One of your child’s favorite meals might be putting them at risk for health problems, including hormone disruption and learning disabilities. Chemicals known as phthalates were banned from children’s teething rings and rubber duck toys a decade ago, but it turns out they may be lurking in a popular children’s food: macaroni and cheese.
Harmful Chemical Found In Macaroni And Cheese
Phthalates have been shown to disrupt male hormones. They’ve also been linked to genital birth defects in infant boys, along with learning and behavior problems in older children. Macaroni and cheese mixes that contain powdered cheese may contain these chemicals that are dangerous to young children. Phthalates also pose a risk to pregnant women.
A new study found
Phthalates in 29 out of 30 cheese products tested. The highest concentrations were found in the highly processed cheese powder in boxed macaroni and cheese mixes. Nine of the products that were tested were made by Kraft. Researchers checked for 13 different phthalates and found all but two. Some of the products contained up to six different phthalates in a single sample.The study was conducted by an independent laboratory and paid for by environmental advocacy groups, including Environmental Health Strategy Center, Ecology Center, Healthy Babies Bright Futures and Safer States. Executive director of the Environmental Health Strategy Center, Mike Belliveau, explained, “The phthalate concentrations in powder from mac and cheese mixes were more than four times higher than in block cheese and other natural cheeses like shredded cheese, string cheese and cottage cheese.”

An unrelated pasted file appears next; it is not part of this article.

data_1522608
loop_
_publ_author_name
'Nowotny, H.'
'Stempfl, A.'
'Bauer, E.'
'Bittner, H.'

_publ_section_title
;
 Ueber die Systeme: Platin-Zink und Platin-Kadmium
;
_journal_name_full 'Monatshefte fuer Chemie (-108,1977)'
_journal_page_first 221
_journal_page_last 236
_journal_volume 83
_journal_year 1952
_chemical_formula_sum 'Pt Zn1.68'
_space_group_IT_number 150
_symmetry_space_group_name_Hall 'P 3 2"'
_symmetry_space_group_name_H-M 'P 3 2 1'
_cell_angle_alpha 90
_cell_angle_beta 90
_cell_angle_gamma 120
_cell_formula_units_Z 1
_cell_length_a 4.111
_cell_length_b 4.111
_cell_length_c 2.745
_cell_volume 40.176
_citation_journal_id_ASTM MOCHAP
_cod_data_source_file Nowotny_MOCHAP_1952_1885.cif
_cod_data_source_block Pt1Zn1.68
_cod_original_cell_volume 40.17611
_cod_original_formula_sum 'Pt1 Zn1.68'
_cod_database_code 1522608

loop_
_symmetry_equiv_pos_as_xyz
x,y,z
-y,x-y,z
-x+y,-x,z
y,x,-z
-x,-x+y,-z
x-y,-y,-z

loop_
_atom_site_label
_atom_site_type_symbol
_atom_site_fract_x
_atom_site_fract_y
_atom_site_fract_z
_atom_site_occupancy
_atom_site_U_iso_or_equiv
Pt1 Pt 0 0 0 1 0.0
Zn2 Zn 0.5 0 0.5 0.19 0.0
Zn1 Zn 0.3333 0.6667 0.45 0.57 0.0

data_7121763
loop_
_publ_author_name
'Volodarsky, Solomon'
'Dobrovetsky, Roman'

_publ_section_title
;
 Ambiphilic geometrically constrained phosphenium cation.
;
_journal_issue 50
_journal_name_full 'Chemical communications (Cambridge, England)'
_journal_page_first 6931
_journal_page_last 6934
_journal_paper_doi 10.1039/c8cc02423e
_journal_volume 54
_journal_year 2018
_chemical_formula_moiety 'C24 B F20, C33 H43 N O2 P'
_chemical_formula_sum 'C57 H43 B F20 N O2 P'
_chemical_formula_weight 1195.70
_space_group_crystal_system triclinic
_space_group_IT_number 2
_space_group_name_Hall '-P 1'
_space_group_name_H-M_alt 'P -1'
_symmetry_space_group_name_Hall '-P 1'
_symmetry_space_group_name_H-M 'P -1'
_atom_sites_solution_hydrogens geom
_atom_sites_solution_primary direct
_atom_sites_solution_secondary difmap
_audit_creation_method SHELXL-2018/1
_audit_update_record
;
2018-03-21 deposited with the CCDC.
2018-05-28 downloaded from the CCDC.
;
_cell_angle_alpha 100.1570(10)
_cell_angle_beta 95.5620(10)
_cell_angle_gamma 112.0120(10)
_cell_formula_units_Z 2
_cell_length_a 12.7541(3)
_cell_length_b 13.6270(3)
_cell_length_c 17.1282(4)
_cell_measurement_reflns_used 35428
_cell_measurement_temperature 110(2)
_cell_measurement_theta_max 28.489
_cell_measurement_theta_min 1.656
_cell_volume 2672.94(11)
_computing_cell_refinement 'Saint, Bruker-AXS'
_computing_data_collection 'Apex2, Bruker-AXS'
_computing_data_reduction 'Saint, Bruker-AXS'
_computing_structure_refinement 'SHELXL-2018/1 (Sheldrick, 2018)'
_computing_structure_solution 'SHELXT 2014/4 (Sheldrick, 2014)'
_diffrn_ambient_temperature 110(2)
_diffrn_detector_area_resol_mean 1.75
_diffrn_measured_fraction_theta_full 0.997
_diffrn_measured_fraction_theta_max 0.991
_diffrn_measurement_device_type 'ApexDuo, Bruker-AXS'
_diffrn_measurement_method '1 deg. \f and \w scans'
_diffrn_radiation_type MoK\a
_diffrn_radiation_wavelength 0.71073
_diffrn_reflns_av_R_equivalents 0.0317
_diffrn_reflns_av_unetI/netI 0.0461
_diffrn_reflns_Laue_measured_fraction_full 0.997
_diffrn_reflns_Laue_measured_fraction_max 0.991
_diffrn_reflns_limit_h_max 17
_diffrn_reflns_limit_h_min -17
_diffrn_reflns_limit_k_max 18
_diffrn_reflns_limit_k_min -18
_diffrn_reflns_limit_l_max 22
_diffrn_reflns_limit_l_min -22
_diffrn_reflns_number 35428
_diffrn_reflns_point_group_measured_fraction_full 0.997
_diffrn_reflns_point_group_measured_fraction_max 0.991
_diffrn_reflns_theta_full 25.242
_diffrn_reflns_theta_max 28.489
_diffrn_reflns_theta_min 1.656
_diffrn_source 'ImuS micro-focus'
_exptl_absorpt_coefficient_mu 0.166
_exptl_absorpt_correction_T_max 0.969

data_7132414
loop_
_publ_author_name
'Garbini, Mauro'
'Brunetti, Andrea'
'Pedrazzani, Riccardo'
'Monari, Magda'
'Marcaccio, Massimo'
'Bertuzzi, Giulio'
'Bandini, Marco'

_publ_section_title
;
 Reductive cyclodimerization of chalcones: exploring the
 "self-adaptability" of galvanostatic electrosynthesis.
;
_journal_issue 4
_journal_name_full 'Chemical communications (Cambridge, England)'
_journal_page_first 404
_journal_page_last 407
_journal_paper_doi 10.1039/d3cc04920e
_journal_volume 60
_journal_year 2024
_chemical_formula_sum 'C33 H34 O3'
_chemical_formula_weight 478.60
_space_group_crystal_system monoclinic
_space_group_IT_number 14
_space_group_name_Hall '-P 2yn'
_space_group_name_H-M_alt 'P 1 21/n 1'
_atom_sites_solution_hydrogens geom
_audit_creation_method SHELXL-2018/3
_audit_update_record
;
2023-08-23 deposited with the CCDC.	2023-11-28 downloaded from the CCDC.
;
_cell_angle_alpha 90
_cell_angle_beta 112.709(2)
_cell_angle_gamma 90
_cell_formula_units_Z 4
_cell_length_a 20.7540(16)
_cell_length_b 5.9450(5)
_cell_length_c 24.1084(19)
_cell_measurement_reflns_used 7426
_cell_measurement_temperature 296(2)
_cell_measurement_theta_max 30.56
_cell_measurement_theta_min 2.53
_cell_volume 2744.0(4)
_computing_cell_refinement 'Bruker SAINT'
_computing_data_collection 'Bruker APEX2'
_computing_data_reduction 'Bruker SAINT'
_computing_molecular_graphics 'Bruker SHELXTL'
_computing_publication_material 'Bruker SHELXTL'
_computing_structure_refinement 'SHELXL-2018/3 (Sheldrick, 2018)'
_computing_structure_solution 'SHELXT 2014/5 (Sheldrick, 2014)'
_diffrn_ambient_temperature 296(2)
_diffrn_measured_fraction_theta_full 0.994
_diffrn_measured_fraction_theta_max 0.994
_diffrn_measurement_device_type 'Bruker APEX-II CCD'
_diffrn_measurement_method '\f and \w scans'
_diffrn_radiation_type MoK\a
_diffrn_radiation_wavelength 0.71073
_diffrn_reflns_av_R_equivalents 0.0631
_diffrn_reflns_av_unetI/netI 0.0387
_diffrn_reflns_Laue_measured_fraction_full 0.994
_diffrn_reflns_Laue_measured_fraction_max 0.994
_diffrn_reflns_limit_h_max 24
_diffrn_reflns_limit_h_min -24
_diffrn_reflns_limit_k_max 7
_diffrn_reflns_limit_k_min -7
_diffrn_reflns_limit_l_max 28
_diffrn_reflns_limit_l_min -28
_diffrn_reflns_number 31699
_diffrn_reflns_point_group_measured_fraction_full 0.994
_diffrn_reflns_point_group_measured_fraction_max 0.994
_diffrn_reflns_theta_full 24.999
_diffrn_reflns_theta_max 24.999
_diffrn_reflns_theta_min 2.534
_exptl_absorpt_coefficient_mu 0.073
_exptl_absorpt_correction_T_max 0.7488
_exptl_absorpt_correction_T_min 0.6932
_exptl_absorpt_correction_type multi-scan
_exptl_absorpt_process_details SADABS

The study included 10 different varieties of macaroni and cheese, including some that were labeled organic. Each variety contained high levels of phthalates, suggesting that buying organic won’t help you avoid the chemical. Belliveau said, “Our belief is that it’s in every mac n’ cheese product – you can’t shop your way out of the problem.”
Removing Phthalates From Food
In a 2014 report to the Consumer Product Safety Commission, federal agencies were urged to assess the risks of phthalates. The report showed that food, drugs and beverages were the main source of exposure to phthalates.
A petition created by environmental and food safety groups to remove all phthalates from food was delayed last year. Tom Neltner, chemical policy director for the Environmental Defense Fund, helped coordinate the petition process for 11 different advocacy groups. “A chemical is not allowed in food unless there is a reasonable certainty it will cause no harm,” Neltner explained. “We don’t think the F.D.A. can say there is a reasonable certainty of no harm.”